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Tuesday, August 13, 2013

Unpacking Our Treasures: An Introduction to the Smithsonian Transcription Center

Across every museum, archive, and library, Smithsonian staff are hard at work digitizing our wonderful collection materials, with the goal of preserving and making accessible the millions of documents, specimens, and artifacts that represent our nation's heritage, our world cultures and our diverse planet.

But what happens after we digitize something? With a mission of "the increase and diffusion of knowledge", we at the Smithsonian are always looking for ways to make our efforts more useful and informative to researchers and members of the public.

The Need for Transcription

When it comes to letters, diaries, manuscripts, it's clear that transcription is very handy. Before the invention of typewriters, it was far more common to find documents written long-hand - which is not machine-readable, and therefore hard to search. Plus sometimes it's just plain hard to read!

For instance, take a look at the paragraph below

That's an excerpt from Mary Anna Henry's diary. She was the daughter of the Smithsonian's first Secretary, Joseph Henry, and wrote about her experiences in Washington, D.C., her father's work, and the start of the Civil War.

There's a wealth of wonderful stories that could be shared from that diary, but unless you're personally poring over these documents for hours or reading someone else's report on the diary, you'll never hear them.

A Quick Peek at the Smithsonian Transcription Center

That's why the Smithsonian is working on a crowdsourced transcription project to invite the public to help us uncover our many treasures. In the past few weeks, hundreds of volunteers participated in our open beta and have made thousands of contributions on a variety of Smithsonian collections, from field notebooks of early 20th century American naturalists, to the painting diaries of the artist Oscar Bluemner, to the research diaries of chemist Leo Baekeland.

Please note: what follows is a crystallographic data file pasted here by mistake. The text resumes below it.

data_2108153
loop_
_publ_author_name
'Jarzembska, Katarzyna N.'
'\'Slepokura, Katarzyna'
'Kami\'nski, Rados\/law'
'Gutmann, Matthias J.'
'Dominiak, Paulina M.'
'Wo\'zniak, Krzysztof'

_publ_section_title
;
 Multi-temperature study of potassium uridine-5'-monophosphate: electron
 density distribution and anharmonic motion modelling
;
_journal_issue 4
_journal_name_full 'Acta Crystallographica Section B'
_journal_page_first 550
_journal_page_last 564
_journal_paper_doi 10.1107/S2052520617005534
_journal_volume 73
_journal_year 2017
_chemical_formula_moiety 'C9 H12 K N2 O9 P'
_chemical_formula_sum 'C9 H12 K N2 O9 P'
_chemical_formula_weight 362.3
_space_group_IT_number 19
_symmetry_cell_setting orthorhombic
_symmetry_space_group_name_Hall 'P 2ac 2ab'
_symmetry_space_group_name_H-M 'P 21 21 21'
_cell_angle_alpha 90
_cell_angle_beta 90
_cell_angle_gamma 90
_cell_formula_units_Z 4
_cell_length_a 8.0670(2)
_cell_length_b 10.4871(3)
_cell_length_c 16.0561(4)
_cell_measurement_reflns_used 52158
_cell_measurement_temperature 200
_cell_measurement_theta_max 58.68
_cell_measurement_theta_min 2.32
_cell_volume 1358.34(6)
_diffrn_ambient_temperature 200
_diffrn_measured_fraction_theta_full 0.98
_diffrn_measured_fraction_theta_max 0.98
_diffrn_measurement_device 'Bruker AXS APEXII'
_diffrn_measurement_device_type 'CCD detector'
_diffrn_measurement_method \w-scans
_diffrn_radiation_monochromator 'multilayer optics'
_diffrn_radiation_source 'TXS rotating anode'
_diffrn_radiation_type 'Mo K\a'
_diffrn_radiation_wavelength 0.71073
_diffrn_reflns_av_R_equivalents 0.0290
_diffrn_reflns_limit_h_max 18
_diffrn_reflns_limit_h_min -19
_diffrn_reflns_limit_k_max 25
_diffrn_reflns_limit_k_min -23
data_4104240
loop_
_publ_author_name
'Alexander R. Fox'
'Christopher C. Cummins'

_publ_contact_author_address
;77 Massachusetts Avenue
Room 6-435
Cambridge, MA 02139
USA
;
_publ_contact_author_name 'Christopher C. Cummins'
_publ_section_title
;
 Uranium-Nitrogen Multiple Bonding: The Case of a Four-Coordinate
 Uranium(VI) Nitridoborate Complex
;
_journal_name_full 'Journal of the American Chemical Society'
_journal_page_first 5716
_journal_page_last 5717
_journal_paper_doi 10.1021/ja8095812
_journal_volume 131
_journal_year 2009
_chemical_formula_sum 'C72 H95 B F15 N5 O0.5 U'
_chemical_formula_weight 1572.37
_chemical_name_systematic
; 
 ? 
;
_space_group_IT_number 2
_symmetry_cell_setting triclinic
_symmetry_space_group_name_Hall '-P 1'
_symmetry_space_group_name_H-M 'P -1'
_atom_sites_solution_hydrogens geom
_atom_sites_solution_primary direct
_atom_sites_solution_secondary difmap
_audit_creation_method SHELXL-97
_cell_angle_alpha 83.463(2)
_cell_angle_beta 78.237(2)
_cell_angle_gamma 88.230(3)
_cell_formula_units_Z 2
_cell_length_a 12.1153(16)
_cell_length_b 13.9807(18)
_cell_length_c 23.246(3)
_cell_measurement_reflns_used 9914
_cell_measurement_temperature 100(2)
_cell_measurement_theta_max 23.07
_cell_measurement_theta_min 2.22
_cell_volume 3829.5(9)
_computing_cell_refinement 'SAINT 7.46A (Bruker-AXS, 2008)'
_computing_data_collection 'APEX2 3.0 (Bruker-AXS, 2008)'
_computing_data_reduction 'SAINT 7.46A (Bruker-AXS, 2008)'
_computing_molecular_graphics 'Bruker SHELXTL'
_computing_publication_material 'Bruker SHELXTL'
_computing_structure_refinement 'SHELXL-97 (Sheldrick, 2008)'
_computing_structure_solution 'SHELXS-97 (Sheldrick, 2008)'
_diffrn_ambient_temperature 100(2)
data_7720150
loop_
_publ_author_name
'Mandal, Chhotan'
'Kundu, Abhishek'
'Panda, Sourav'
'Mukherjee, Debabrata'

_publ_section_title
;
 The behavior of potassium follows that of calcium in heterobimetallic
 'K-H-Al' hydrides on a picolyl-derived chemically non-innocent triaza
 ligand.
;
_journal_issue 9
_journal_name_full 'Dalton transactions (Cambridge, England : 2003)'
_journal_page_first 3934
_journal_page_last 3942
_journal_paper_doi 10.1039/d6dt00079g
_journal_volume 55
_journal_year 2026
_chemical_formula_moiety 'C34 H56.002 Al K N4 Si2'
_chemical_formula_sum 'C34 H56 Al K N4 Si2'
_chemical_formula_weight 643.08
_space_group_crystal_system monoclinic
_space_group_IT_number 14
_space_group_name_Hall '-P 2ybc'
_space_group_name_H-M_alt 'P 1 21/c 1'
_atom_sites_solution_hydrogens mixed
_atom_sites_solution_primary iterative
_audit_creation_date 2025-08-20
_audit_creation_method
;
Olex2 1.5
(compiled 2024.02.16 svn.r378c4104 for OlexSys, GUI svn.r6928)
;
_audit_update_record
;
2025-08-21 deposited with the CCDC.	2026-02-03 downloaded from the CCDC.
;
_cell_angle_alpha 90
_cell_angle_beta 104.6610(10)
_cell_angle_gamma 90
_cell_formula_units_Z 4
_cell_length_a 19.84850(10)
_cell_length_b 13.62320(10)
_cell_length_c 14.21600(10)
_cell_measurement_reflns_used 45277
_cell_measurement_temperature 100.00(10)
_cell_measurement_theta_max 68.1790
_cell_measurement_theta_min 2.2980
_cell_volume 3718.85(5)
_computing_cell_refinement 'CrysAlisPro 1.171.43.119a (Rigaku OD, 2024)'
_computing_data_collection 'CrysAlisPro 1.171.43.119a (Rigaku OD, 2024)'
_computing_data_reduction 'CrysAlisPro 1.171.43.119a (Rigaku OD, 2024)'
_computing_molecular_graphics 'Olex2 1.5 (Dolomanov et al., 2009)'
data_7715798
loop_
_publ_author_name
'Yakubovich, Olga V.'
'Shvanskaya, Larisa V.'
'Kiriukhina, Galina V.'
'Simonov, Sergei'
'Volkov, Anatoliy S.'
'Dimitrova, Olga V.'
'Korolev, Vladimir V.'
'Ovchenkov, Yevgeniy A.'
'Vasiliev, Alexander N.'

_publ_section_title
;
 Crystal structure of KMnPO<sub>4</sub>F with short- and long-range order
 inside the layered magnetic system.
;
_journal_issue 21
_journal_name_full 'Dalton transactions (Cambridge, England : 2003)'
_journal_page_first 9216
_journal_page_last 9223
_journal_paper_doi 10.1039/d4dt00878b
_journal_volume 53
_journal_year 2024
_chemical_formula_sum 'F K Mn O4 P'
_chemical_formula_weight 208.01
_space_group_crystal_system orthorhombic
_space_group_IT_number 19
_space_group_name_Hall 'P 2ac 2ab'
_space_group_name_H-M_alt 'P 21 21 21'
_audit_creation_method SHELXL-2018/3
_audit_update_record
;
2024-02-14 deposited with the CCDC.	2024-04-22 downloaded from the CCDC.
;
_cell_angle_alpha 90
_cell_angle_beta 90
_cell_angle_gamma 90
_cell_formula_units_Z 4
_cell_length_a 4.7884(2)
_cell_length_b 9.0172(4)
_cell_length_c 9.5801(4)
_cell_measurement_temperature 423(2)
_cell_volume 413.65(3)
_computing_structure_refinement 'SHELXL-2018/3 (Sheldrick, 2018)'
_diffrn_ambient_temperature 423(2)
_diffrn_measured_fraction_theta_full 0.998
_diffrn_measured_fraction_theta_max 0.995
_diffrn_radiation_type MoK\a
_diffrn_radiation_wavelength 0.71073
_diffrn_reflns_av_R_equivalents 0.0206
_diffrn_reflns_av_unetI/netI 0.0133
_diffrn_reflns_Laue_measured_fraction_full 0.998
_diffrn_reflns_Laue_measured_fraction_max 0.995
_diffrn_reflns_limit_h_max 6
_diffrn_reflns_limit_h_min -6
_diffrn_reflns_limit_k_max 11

My colleague Sarah Allen and I (Jason Shen) are new additions to the Smithsonian, but we're incredibly excited and honored to build on the great work that's already started by a team that includes folks from the Office of the Chief Information Officer, SI Archives, Archives of American Art, Natural History, American History and many more.

We're still in beta and plan to make lots of improvements to the software, and if you're up for becoming a digital volunteer, we'd love to have you. Come check out the Smithsonian Transcription Center.

A little background on us:

  • Jason is a tech entrepreneur from San Francisco and cofounded a social transportation company called Ridejoy. He writes a blog on startups and personal development called The Art of Ass-Kicking.
  • Sarah has 20 years of software development experience and helped build the technology behind After Effects, Shockwave and Flash. She also helps women and minorities learn how to code through her nonprofit RailsBridge and writes at Ultrasaurus.
We look forward to sharing more our work in the coming weeks and months so stay tuned!

Jason Shen & Sarah Allen
Presidential Innovation Fellows

Oh, and about that diary entry: thanks to the work of volunteer transcribers, we now have a machine (and human!) readable form for that paragraph:
Nov 22 1858
Father has been looking over one of his old books tonight in which are recorded some of the experiments he made while at Princeton. The review has made him somewhat sad. He spoke of one experiment upon the effect of electricity encircling a ray of polarized light. It failed for want of sufficiently strong galvanic battery. Five years later Faraday made the same experiment, succeeded & gained the plaudits of the scientific world. I do not exactly understand this experiment -- shall ask for an explanation.


  1. Excellent post Jason! We are glad to have your help in developing our transcription centet.

  2. Unpacking Our Treasures: An Introduction to the Smithsonian Transcription Center
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